Mr Owen did not detail how he believed that the broadcast breached Standard 4. The Authority considered that the programme raised two issues which required balance: scientific issues and Government accountability and trustworthiness. It upheld the complaint in regard to the second matter.
 The material now submitted by TV3 is outlined in paras  to  above. TV3 has contended that it complied with Standard 4 by making reasonable efforts and giving government spokespeople reasonable opportunities to deal with the issue of governmental accountability and trustworthiness which, TV3 acknowledged, was a central issue canvassed in the 3 News Special complained about.
 Having examined the material now provided by TV3, the Authority is of the view that there is little which was not before it when it determined the complaints in the decision dated 3 July 2003 which TV3 appealed.
 With regard to TV3’s point that the period of current interest could well be regarded as continuing to election day (27 July 2002), the Authority accepts that the period may well have continued beyond 15 July.
 As for TV3’s contention that it was unable to obtain a comment on the issue of government accountability from a senior spokesperson, the Authority makes three points:
For the reasons above, the Authority confirms its ruling made in Decision No: 2003-055/061 that the broadcast by TV3 Network Services Ltd of a 3 News Special on 10 July 2002 breached Standard 4 of the Television Code of Broadcasting Practice.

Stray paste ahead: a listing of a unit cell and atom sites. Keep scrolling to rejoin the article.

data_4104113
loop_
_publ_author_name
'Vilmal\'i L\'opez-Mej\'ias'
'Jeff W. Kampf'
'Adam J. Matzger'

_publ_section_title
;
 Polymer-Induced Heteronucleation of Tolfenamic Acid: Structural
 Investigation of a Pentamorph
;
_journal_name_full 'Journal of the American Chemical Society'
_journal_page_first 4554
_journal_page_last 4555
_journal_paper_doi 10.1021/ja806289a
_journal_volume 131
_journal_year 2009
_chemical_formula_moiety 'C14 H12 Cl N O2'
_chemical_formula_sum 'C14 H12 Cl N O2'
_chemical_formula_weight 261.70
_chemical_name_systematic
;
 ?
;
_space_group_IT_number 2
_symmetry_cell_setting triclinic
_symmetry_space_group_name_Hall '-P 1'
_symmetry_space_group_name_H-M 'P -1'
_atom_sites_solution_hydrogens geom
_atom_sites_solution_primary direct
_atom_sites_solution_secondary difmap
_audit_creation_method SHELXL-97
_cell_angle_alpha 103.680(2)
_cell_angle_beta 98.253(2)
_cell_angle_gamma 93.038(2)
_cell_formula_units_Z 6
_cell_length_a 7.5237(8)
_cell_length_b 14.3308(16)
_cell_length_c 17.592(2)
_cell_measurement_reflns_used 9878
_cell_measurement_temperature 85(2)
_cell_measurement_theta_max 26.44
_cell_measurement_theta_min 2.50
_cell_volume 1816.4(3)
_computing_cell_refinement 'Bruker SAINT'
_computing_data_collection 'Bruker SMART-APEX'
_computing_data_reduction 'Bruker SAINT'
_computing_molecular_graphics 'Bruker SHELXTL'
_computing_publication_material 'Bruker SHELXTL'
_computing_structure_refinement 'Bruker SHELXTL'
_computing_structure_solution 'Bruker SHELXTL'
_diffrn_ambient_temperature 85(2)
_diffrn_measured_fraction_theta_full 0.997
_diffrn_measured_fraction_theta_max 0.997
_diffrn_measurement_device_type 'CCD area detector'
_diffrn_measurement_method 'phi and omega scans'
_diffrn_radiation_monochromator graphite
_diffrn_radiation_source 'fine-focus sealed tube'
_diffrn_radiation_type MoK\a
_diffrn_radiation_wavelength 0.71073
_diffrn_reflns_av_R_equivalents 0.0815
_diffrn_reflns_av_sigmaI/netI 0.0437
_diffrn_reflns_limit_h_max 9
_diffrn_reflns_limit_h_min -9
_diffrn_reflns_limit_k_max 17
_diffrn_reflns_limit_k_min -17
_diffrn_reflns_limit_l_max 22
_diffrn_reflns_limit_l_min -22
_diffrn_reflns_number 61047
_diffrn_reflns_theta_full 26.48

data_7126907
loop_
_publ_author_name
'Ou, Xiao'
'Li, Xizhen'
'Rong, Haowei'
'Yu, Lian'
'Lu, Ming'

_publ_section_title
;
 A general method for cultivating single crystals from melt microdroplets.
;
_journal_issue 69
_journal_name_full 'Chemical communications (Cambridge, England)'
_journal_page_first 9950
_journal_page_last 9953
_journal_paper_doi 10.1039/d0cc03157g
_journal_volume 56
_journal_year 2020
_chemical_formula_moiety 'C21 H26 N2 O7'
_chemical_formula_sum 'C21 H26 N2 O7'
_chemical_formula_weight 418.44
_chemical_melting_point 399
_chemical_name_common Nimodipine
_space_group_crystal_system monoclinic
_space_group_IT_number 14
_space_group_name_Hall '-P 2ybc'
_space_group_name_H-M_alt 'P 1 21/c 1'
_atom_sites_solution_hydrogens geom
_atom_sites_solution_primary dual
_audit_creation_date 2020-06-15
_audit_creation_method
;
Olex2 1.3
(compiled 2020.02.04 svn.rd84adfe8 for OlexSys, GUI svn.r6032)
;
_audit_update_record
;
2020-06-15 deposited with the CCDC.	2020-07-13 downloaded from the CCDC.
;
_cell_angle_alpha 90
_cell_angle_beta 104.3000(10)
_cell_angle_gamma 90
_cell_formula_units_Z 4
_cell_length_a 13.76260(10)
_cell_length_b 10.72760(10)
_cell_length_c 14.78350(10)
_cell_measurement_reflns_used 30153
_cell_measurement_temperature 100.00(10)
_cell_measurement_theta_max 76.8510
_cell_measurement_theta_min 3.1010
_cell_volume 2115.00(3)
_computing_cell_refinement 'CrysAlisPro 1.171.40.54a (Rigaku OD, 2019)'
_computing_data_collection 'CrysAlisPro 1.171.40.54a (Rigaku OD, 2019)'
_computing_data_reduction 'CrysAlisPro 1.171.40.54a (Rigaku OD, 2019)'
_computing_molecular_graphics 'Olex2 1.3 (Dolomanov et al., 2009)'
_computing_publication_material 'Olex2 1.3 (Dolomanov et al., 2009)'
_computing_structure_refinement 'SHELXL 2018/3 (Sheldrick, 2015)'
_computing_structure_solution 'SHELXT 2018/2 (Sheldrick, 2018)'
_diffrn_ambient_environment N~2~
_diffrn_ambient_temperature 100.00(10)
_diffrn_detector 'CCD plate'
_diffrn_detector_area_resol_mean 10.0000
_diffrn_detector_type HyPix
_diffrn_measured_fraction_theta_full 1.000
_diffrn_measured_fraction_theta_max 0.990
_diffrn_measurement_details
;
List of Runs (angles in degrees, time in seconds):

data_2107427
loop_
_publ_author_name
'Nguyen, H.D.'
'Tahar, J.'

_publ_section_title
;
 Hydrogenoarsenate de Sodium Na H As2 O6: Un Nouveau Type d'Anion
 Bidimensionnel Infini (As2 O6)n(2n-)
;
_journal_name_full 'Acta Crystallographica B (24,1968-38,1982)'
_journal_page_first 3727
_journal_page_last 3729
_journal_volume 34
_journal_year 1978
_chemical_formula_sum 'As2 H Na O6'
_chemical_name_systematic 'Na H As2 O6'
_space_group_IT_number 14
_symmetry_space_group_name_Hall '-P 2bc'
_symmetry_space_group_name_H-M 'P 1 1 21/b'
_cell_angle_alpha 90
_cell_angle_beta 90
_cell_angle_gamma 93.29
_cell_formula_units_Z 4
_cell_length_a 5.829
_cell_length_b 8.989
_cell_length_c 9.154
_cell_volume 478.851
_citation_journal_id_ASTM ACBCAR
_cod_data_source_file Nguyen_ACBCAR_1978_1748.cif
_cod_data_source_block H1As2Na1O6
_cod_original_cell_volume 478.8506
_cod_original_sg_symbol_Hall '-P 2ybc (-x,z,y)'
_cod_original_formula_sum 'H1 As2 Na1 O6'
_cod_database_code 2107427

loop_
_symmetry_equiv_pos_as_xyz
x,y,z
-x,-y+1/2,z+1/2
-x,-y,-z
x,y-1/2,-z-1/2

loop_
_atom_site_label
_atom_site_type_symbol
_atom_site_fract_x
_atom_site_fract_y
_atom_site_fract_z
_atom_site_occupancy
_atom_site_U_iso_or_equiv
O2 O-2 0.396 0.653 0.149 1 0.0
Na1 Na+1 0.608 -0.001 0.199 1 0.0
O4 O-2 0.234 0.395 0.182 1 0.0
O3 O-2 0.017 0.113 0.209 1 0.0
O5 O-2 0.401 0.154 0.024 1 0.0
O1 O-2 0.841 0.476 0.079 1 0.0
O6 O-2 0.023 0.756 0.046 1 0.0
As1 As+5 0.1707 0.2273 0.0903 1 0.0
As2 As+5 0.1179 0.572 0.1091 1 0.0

In Decision Nos: 2003-077/081 the Authority imposed the following orders:
The Authority makes the following orders under s.13 and s.16 of the Broadcasting Act 1989:
1. Pursuant to s.13(1)(a) of the Act, the Authority orders TV3 Network Services Ltd to publish a statement approved by the Authority. That statement shall:
2. Pursuant to s.16(1) of the Act, the Authority orders TV3 Network Services Ltd to make a contribution in the sum of $11,000 towards the legal costs incurred by the Prime Minister and the Chief Press Secretary. The payment shall be made within one month of the date of this Decision.
3. Pursuant to s.16(4) of the Act, the Authority orders TV3 Network Services Ltd to pay costs to the Crown in the amount of $3500 in relation to the complaints made by the Prime Minister and the Chief Press Secretary, the Life Sciences Network Inc, David Coy, and Ivan Owen, a total sum of $14,000, within one month of the date of this Decision.
These orders shall be enforceable by the Wellington District Court.
 The orders were suspended when the appeals were filed. The appeal against the orders was unsuccessful except that the High Court set aside in the interim the order for $3500 costs awarded with respect to Mr Owen’s complaint.
 The Authority has not yet required the other orders to be fulfilled as this ruling might have affected the statement required.
 Now that it has considered and confirmed its ruling on the aspect referred back, the Authority requires all the Orders imposed in Decision Nos: 2003-077/081 to be complied with within one month of the date of the decision.
Signed for and on behalf of the Authority
27 May 2004
The following correspondence was received and considered by the Authority when it determined this complaint: